|Statement||Joint Committee on Human Rights.|
|Series||[HL] -- 12, [HC] -- 134|
Deaths inside Indigenous Australian deaths in custody M ore than Aboriginal and Torres Strait Islander people have died in custody since the end of the royal commission into Aboriginal. Aboriginal deaths in custody became an issue of community concern in Australia because a disproportionate number of Indigenous Australians had died while being held in prisons or under the arrest of police. This concern was particularly acute in the s, when there was a perception by some that these deaths were being caused, either directly or indirectly, by the police and prison authorities. An excellent new book—Guidelines for Investigating Officer-Involved Shootings, Arrest-Related Deaths, and Deaths in Custody—is designed to make that challenging task less fraught, the outcome more reliable, and, to the extent possible, the occurrence itself less controversial and contentious. Deaths in Custody Third Report of Session Book Summary: The Committee's report examines the causes of deaths in custody, and considers what may be done to prevent these deaths, and better protect the right to life and other human rights, of vulnerable people held in the custody of the state. Issues discussed include: human rights standards applicable under the European Convention on Human.
deaths in a decade is in itself a national shame but Australia should know the stories behind the statistic We examined every Indigenous death in custody since This is why. Deaths in custody, including police and prison custody, are subject to great concern for a number of reasons, including the intrinsically vulnerable nature of some of those in custody, and the power imbalance inherent in the in UK custody are looked at by inquests, and when it is possible that the state failed to protect the deceased's life are scrutinised using the 'right to. [Guidelines for Investigating Deaths in Custody] addresses major important topics in the fieldRobert Kaminski, Associate Professor, University of South Carolina. I will purchase this book for my leadership programs and my command staff. The book will be a valuable resource, especially with case studies and checklists to support the main text.5/5(3). [Guidelines forInvestigating Deaths in Custody]addresses major important topics in the fieldRobert Kaminski, Associate Professor, University of South Carolina. I will purchase this book for my leadership programs and my command staff. The book will be a valuable resource, especially with case studies and checklists to support the main text.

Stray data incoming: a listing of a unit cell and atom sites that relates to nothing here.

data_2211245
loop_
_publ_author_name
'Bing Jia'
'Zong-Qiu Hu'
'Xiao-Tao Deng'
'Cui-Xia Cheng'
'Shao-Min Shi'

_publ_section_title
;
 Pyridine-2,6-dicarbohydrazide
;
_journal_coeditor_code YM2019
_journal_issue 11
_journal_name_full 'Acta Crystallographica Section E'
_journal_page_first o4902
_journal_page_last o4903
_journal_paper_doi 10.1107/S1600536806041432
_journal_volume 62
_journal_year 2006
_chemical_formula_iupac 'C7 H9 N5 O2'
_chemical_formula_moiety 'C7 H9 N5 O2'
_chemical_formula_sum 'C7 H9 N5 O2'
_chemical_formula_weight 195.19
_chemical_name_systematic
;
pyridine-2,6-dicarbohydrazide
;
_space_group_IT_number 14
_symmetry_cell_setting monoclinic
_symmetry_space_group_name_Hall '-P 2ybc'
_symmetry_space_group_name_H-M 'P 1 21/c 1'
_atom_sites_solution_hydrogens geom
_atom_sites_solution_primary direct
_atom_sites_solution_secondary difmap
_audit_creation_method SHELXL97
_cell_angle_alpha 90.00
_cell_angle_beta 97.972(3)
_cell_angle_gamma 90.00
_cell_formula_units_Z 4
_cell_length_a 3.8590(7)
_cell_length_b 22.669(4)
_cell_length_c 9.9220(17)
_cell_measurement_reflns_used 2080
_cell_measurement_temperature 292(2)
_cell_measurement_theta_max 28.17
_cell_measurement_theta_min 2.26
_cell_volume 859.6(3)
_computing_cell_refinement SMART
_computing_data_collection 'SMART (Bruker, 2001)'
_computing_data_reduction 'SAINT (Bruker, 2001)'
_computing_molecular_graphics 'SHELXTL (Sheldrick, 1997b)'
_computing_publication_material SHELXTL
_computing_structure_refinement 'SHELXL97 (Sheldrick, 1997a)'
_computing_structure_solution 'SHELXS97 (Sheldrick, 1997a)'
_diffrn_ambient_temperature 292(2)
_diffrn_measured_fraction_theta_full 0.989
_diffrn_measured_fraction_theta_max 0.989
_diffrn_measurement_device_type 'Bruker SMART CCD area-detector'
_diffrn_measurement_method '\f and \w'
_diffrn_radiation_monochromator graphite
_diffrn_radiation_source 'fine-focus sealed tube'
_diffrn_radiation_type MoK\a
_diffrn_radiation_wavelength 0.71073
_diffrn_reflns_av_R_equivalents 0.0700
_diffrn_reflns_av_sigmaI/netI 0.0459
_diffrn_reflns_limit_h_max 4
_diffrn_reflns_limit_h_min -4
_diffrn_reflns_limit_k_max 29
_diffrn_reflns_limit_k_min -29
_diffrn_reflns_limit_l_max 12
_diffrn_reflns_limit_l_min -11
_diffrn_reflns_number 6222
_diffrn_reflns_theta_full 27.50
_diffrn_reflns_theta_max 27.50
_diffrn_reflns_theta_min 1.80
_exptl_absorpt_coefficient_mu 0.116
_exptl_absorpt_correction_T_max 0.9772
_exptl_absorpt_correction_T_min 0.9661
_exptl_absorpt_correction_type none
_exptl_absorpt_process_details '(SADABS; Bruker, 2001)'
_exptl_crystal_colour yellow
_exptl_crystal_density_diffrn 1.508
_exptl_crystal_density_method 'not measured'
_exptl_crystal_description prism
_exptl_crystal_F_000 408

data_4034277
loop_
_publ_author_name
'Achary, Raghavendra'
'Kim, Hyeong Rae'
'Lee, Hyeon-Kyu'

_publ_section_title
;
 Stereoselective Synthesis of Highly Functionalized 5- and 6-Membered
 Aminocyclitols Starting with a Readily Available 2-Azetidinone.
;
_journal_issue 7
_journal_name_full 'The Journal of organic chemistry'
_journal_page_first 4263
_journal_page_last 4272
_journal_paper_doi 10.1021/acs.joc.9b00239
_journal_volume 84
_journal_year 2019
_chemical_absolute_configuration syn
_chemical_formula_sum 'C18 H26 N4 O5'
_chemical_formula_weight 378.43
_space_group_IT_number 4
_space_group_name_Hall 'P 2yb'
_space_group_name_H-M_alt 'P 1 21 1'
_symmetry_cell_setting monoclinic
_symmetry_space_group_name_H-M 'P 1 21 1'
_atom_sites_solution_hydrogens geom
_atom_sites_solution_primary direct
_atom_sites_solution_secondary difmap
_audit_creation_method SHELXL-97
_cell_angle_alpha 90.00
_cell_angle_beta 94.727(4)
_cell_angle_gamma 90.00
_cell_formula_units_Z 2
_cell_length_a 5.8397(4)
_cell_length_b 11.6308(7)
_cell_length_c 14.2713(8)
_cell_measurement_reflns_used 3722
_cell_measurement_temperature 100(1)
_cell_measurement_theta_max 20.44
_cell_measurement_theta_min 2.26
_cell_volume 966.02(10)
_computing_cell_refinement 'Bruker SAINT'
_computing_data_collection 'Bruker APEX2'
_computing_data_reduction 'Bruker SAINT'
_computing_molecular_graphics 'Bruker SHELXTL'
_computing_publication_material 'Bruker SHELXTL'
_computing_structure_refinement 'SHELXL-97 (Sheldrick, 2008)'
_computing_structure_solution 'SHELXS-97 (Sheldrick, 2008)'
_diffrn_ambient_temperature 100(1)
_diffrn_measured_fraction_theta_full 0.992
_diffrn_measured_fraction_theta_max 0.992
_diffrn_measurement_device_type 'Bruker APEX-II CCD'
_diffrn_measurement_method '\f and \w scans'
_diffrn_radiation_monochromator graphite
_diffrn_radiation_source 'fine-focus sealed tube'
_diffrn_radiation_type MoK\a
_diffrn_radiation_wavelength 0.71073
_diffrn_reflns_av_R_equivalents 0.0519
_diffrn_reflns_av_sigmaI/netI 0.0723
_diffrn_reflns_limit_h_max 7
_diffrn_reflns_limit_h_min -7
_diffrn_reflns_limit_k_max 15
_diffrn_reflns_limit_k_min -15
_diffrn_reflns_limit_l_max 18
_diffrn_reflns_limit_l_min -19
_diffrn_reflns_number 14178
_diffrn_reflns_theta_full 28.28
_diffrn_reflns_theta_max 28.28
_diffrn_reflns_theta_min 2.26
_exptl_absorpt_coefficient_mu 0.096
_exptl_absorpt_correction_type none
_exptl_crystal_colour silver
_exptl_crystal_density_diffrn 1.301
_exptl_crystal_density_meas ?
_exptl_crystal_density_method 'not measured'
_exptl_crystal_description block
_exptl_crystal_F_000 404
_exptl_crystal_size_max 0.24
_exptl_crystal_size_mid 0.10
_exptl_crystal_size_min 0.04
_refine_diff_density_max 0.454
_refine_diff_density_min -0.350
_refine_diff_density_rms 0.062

Sudden Deaths in Custody - Ebook written by Darrell L. Ross, Ted Chan. Read this book using Google Play Books app on your PC, android, iOS devices. Download for offline reading, highlight, bookmark or take notes while you read Sudden Deaths in Custody. Editorial Reviews. From the reviews: "The monograph Sudden Deaths in Custody addresses all relevant aspects in this field. The two introductory chapters give an overview of the nature of sudden in-custody death and a medical review. very well written and well referenced, and contains a huge wealth of information. highly recommended to all dealing with sudden deaths in custody Price: $ Focused on the testimonies and transcripts from inquests and inquiries into the deaths of Indigenous peoples in police custody, Razack’s book begins with the story of Paul Alphonse, a Secwepemc man from B.C. Following a days-long search, family members finally found him in police custody in a hospital. The Book of a Nation – Did you know In , the Royal Commission into Aboriginal Deaths in Custody investigated the deaths of 99 Aboriginal and Torres Strait Islander people that occurred in police or prison custody between January and May One of the outcomes was the establishment of a National Deaths in Custody Monitoring and.